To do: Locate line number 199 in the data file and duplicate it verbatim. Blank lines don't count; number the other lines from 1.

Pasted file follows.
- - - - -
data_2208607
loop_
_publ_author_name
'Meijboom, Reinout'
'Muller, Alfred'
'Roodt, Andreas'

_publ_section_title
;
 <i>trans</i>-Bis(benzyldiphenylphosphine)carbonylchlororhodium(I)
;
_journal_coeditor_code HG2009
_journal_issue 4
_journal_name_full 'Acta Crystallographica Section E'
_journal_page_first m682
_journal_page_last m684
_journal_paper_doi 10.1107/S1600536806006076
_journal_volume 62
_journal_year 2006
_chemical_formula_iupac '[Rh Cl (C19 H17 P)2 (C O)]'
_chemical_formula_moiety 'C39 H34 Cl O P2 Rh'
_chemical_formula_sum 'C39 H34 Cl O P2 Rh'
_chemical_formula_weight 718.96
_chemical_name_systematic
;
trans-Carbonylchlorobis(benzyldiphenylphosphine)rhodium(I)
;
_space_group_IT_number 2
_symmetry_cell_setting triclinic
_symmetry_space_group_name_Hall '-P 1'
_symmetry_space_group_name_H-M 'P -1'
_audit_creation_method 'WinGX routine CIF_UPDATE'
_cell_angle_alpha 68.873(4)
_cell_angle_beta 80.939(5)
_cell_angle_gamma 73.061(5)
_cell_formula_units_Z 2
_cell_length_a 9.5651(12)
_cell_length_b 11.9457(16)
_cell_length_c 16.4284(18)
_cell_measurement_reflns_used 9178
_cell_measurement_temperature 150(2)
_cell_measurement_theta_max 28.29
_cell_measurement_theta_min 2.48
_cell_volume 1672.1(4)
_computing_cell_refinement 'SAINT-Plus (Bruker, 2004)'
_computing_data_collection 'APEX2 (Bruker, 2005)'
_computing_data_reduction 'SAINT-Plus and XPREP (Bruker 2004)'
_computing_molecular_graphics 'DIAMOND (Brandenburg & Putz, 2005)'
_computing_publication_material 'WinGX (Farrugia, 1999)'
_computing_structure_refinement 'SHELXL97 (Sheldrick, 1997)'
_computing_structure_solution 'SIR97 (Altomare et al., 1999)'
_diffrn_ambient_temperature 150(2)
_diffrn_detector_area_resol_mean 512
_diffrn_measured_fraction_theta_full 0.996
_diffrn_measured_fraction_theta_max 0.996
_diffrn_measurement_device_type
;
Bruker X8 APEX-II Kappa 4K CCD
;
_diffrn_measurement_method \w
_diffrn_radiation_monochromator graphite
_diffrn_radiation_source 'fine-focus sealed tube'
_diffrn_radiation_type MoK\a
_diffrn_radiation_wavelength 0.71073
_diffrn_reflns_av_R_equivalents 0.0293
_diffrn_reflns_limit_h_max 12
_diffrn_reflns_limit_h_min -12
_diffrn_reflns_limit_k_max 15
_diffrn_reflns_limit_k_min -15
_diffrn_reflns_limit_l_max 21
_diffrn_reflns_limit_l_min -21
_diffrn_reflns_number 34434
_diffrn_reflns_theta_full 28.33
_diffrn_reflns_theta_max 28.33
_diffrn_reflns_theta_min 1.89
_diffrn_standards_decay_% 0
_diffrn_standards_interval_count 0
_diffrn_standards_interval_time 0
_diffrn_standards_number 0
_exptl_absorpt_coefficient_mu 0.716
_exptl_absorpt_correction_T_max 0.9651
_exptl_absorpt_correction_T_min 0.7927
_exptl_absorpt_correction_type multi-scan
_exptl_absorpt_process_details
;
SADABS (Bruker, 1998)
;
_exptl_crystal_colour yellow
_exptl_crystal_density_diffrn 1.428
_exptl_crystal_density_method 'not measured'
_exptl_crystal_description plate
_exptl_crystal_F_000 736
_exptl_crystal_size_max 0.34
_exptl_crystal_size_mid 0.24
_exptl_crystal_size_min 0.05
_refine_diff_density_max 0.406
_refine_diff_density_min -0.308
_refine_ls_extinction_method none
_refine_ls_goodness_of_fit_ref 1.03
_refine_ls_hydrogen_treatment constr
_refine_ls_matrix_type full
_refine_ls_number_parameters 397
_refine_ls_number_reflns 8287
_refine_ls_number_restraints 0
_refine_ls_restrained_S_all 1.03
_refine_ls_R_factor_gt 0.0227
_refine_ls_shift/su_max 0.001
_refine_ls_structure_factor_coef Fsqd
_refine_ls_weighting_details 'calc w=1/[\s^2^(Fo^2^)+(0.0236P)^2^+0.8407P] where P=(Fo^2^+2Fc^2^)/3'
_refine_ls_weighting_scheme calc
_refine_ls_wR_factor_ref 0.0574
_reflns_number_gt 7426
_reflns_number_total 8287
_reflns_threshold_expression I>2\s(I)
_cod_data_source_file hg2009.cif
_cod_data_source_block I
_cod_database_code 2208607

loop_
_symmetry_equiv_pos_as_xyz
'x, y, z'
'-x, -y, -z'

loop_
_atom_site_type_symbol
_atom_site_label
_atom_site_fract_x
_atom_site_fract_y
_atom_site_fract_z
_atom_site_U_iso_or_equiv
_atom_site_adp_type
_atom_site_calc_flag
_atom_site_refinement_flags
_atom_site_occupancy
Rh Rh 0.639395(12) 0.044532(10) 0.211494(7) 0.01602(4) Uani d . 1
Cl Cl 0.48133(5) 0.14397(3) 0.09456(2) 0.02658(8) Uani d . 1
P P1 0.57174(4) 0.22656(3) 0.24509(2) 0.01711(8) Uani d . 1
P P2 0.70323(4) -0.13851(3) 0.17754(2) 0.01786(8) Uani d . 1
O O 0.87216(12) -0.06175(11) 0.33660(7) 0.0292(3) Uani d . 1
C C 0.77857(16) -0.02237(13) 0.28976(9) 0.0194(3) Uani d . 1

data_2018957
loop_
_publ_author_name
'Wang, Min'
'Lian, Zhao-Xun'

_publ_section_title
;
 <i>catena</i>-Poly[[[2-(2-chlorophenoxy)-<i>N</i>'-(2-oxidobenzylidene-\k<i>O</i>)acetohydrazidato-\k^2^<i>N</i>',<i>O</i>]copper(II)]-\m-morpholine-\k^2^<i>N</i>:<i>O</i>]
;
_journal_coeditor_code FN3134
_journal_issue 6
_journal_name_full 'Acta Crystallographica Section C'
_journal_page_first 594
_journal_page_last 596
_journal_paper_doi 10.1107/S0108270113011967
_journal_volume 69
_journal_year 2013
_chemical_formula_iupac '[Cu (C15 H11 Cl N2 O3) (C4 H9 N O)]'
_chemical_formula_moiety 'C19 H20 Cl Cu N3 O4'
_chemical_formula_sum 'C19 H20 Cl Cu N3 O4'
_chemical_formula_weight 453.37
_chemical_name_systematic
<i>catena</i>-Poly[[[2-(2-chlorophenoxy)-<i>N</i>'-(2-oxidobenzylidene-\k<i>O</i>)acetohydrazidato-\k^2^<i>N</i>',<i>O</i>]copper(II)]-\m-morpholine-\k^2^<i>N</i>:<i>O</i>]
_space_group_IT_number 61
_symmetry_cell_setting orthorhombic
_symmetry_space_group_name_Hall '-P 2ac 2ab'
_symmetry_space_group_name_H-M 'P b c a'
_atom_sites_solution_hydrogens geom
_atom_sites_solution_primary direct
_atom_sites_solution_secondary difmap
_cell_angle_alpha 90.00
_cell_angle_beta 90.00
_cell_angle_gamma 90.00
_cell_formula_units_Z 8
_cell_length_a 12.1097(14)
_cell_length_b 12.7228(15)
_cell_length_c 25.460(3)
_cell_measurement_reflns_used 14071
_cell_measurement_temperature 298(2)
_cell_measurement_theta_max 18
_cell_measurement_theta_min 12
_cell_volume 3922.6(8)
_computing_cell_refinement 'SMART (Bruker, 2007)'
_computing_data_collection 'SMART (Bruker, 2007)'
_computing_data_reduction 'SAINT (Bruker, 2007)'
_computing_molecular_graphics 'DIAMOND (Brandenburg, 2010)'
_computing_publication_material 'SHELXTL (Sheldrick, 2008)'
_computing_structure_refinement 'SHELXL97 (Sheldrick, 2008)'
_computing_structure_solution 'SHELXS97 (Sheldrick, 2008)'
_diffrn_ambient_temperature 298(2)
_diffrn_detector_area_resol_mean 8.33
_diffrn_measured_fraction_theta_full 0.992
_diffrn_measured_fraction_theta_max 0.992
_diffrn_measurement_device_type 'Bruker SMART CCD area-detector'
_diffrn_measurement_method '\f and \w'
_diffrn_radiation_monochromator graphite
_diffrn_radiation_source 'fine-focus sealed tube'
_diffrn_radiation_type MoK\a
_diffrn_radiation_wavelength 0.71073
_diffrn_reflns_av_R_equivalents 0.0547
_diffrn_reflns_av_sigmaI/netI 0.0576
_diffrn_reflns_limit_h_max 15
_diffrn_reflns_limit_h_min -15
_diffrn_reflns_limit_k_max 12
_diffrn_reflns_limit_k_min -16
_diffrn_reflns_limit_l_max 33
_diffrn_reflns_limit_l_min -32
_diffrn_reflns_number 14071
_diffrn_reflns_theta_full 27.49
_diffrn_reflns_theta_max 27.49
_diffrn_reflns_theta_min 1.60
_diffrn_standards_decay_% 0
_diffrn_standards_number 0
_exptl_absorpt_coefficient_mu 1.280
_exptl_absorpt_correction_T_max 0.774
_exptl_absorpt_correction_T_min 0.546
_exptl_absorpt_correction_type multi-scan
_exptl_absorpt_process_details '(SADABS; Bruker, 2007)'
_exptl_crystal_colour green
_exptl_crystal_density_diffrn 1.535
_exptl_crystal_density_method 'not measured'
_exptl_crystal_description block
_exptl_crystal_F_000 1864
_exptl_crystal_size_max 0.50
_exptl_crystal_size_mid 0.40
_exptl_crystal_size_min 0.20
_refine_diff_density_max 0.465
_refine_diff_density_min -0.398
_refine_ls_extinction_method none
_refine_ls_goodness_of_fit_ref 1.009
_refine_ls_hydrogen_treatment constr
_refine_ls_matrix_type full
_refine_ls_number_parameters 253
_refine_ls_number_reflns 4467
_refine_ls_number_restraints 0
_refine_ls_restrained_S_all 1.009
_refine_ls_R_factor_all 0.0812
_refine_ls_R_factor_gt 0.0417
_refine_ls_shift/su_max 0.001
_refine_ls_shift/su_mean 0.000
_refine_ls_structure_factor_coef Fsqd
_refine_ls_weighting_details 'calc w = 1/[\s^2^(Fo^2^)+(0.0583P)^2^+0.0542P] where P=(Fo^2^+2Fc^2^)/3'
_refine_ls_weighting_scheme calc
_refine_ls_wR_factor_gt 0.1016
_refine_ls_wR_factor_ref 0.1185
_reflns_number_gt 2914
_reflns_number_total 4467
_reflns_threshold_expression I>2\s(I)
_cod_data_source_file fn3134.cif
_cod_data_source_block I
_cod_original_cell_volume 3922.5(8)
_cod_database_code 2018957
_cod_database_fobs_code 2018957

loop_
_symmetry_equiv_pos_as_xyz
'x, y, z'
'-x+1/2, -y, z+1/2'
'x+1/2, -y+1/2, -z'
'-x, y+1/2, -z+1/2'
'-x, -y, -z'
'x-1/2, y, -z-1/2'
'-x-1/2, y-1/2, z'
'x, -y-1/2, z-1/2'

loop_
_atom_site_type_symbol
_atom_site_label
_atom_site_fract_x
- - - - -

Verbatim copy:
_diffrn_reflns_limit_h_max 15